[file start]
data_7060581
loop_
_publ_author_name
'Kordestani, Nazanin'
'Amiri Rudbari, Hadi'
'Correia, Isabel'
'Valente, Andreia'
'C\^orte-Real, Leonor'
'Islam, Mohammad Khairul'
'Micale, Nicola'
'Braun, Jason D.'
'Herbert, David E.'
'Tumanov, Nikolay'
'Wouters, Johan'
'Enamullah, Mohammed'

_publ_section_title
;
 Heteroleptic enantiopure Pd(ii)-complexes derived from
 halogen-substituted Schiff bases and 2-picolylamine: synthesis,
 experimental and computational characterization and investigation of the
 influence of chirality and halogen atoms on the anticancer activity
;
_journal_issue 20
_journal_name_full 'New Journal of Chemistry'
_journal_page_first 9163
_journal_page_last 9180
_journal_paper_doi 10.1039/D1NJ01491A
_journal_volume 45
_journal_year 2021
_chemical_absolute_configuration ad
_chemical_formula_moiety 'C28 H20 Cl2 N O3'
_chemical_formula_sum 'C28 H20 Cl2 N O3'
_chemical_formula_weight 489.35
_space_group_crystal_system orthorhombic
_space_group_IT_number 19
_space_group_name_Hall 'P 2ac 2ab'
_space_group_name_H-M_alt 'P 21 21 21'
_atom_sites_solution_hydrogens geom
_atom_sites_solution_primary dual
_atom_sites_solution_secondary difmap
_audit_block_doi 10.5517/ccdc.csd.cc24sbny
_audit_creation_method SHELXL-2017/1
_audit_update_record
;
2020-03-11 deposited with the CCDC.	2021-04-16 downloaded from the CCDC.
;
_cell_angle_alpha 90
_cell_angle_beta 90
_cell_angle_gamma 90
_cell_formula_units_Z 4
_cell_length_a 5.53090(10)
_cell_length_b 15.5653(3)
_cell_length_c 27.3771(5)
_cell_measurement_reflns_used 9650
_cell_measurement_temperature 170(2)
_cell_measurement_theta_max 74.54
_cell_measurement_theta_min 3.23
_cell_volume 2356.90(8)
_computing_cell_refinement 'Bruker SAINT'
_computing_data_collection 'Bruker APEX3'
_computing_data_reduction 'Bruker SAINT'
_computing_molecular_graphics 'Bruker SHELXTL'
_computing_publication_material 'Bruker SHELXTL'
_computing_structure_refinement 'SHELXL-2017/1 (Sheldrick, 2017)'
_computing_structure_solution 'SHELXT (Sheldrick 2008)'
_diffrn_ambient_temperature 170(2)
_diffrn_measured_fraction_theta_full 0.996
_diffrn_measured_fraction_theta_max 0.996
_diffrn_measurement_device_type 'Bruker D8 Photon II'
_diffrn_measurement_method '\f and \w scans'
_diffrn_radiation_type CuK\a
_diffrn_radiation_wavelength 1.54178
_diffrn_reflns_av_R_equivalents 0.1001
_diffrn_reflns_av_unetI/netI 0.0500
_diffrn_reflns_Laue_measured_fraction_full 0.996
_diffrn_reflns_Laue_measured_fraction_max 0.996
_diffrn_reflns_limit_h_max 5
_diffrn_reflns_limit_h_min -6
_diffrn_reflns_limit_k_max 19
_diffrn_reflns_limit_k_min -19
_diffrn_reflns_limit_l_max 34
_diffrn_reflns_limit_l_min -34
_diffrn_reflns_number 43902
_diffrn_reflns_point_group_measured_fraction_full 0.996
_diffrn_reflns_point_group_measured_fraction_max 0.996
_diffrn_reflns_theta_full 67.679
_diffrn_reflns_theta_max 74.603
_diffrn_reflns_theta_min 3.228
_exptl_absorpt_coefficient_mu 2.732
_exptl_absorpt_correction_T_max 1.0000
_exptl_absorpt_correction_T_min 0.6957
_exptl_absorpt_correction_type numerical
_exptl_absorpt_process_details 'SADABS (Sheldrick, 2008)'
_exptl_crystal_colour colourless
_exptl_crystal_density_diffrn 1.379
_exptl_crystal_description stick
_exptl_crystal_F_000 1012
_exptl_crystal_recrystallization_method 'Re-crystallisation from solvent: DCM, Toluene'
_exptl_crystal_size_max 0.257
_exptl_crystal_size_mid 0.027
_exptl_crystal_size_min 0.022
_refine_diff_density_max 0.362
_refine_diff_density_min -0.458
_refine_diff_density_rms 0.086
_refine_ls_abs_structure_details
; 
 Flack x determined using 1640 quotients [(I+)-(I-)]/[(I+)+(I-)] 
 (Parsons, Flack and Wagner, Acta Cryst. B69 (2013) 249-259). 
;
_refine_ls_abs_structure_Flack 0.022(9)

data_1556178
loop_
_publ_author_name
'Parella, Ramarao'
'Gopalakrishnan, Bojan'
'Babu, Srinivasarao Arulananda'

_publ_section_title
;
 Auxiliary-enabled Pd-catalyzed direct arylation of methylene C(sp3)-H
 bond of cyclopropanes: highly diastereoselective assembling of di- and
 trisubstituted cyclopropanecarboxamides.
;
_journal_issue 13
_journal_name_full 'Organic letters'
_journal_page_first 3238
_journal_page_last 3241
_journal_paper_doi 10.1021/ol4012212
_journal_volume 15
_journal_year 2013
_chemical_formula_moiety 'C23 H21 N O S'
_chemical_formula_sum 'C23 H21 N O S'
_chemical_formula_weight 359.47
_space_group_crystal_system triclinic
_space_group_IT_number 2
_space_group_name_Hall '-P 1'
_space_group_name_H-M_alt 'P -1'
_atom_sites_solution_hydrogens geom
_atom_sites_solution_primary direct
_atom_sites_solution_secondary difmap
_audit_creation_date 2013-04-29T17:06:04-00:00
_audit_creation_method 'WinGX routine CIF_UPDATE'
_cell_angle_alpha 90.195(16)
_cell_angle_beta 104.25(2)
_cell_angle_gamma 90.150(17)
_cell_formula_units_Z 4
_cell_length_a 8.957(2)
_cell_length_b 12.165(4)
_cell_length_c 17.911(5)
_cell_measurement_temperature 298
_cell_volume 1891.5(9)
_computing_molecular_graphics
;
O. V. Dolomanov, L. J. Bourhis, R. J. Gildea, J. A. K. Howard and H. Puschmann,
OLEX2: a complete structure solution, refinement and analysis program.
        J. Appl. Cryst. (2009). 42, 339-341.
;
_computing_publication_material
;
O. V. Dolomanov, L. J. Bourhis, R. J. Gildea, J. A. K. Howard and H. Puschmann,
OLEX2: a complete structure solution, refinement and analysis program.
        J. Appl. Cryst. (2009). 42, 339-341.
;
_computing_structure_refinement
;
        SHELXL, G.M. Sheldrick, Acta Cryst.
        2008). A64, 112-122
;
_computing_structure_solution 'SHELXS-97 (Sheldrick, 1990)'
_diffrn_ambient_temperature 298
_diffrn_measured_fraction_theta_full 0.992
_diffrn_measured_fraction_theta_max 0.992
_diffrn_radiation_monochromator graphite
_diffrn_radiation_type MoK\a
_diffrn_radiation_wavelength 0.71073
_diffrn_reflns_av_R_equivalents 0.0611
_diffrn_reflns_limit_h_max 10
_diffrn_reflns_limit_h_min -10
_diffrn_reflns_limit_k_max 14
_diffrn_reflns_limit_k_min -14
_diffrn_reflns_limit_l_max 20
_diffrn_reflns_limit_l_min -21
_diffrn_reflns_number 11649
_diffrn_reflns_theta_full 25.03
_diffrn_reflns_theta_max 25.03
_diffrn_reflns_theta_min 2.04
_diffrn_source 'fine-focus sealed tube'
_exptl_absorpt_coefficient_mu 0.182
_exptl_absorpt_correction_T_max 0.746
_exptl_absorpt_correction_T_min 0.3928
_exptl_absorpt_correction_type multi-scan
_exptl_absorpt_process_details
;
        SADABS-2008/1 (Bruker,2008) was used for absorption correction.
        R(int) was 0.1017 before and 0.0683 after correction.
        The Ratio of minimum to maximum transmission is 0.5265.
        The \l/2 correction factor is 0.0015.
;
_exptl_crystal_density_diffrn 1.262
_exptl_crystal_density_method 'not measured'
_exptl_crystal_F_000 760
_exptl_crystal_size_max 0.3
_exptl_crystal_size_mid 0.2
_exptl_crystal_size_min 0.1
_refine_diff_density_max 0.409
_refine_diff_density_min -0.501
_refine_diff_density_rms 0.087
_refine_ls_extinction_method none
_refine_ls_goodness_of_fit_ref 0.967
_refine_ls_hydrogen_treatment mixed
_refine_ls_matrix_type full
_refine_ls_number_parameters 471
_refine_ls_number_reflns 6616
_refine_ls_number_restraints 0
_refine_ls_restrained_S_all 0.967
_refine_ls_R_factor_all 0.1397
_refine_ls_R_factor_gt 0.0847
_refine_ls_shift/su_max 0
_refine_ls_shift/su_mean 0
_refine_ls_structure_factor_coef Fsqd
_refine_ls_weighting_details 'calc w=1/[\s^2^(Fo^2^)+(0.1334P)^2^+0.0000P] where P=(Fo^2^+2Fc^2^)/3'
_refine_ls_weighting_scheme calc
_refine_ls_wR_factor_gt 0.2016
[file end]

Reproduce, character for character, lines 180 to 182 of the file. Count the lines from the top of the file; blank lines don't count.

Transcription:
_diffrn_reflns_limit_l_max 20
_diffrn_reflns_limit_l_min -21
_diffrn_reflns_number 11649